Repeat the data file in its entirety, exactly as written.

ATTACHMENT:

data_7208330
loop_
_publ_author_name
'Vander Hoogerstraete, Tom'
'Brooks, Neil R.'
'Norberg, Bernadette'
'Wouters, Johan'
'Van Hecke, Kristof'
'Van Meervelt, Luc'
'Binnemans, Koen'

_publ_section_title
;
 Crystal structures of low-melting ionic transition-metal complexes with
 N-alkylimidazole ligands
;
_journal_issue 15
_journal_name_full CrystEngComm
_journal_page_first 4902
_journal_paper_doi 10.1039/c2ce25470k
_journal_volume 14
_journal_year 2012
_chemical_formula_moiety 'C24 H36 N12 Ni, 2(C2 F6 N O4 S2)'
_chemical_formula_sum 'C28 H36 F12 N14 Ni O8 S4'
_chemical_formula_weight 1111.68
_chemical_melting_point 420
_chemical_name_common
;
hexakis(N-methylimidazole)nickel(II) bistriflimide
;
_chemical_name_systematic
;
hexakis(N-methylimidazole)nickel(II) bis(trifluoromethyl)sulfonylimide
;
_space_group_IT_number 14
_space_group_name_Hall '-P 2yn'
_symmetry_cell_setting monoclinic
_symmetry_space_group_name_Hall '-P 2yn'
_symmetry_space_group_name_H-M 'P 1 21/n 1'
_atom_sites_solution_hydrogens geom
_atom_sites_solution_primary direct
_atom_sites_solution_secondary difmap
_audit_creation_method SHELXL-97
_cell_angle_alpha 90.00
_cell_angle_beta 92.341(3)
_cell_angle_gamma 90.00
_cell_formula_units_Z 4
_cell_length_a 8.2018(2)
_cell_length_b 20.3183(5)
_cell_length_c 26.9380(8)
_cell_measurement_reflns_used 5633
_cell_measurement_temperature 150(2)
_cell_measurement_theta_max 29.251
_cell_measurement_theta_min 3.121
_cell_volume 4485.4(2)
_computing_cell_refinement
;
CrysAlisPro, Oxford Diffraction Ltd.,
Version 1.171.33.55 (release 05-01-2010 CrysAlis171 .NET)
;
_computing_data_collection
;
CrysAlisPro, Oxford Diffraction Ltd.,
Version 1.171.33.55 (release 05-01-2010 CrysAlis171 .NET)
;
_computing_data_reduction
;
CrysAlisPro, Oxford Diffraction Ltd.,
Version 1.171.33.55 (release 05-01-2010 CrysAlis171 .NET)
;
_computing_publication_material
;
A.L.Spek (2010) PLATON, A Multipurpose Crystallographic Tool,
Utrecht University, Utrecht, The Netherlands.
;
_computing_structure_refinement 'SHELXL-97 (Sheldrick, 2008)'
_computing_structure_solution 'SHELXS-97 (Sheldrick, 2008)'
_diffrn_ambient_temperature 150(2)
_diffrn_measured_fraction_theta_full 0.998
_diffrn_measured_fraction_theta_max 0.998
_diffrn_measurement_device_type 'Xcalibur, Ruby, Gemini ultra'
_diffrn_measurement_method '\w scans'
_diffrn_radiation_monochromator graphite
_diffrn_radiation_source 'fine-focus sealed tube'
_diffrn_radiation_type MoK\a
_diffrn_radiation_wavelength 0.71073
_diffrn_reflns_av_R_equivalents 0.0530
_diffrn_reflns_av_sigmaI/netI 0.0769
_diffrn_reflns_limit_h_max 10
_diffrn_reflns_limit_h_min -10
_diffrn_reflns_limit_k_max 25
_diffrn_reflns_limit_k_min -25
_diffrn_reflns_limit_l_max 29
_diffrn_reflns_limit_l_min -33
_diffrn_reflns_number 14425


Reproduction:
data_7208330
loop_
_publ_author_name
'Vander Hoogerstraete, Tom'
'Brooks, Neil R.'
'Norberg, Bernadette'
'Wouters, Johan'
'Van Hecke, Kristof'
'Van Meervelt, Luc'
'Binnemans, Koen'

_publ_section_title
;
 Crystal structures of low-melting ionic transition-metal complexes with
 N-alkylimidazole ligands
;
_journal_issue 15
_journal_name_full CrystEngComm
_journal_page_first 4902
_journal_paper_doi 10.1039/c2ce25470k
_journal_volume 14
_journal_year 2012
_chemical_formula_moiety 'C24 H36 N12 Ni, 2(C2 F6 N O4 S2)'
_chemical_formula_sum 'C28 H36 F12 N14 Ni O8 S4'
_chemical_formula_weight 1111.68
_chemical_melting_point 420
_chemical_name_common
;
hexakis(N-methylimidazole)nickel(II) bistriflimide
;
_chemical_name_systematic
;
hexakis(N-methylimidazole)nickel(II) bis(trifluoromethyl)sulfonylimide
;
_space_group_IT_number 14
_space_group_name_Hall '-P 2yn'
_symmetry_cell_setting monoclinic
_symmetry_space_group_name_Hall '-P 2yn'
_symmetry_space_group_name_H-M 'P 1 21/n 1'
_atom_sites_solution_hydrogens geom
_atom_sites_solution_primary direct
_atom_sites_solution_secondary difmap
_audit_creation_method SHELXL-97
_cell_angle_alpha 90.00
_cell_angle_beta 92.341(3)
_cell_angle_gamma 90.00
_cell_formula_units_Z 4
_cell_length_a 8.2018(2)
_cell_length_b 20.3183(5)
_cell_length_c 26.9380(8)
_cell_measurement_reflns_used 5633
_cell_measurement_temperature 150(2)
_cell_measurement_theta_max 29.251
_cell_measurement_theta_min 3.121
_cell_volume 4485.4(2)
_computing_cell_refinement
;
CrysAlisPro, Oxford Diffraction Ltd.,
Version 1.171.33.55 (release 05-01-2010 CrysAlis171 .NET)
;
_computing_data_collection
;
CrysAlisPro, Oxford Diffraction Ltd.,
Version 1.171.33.55 (release 05-01-2010 CrysAlis171 .NET)
;
_computing_data_reduction
;
CrysAlisPro, Oxford Diffraction Ltd.,
Version 1.171.33.55 (release 05-01-2010 CrysAlis171 .NET)
;
_computing_publication_material
;
A.L.Spek (2010) PLATON, A Multipurpose Crystallographic Tool,
Utrecht University, Utrecht, The Netherlands.
;
_computing_structure_refinement 'SHELXL-97 (Sheldrick, 2008)'
_computing_structure_solution 'SHELXS-97 (Sheldrick, 2008)'
_diffrn_ambient_temperature 150(2)
_diffrn_measured_fraction_theta_full 0.998
_diffrn_measured_fraction_theta_max 0.998
_diffrn_measurement_device_type 'Xcalibur, Ruby, Gemini ultra'
_diffrn_measurement_method '\w scans'
_diffrn_radiation_monochromator graphite
_diffrn_radiation_source 'fine-focus sealed tube'
_diffrn_radiation_type MoK\a
_diffrn_radiation_wavelength 0.71073
_diffrn_reflns_av_R_equivalents 0.0530
_diffrn_reflns_av_sigmaI/netI 0.0769
_diffrn_reflns_limit_h_max 10
_diffrn_reflns_limit_h_min -10
_diffrn_reflns_limit_k_max 25
_diffrn_reflns_limit_k_min -25
_diffrn_reflns_limit_l_max 29
_diffrn_reflns_limit_l_min -33
_diffrn_reflns_number 14425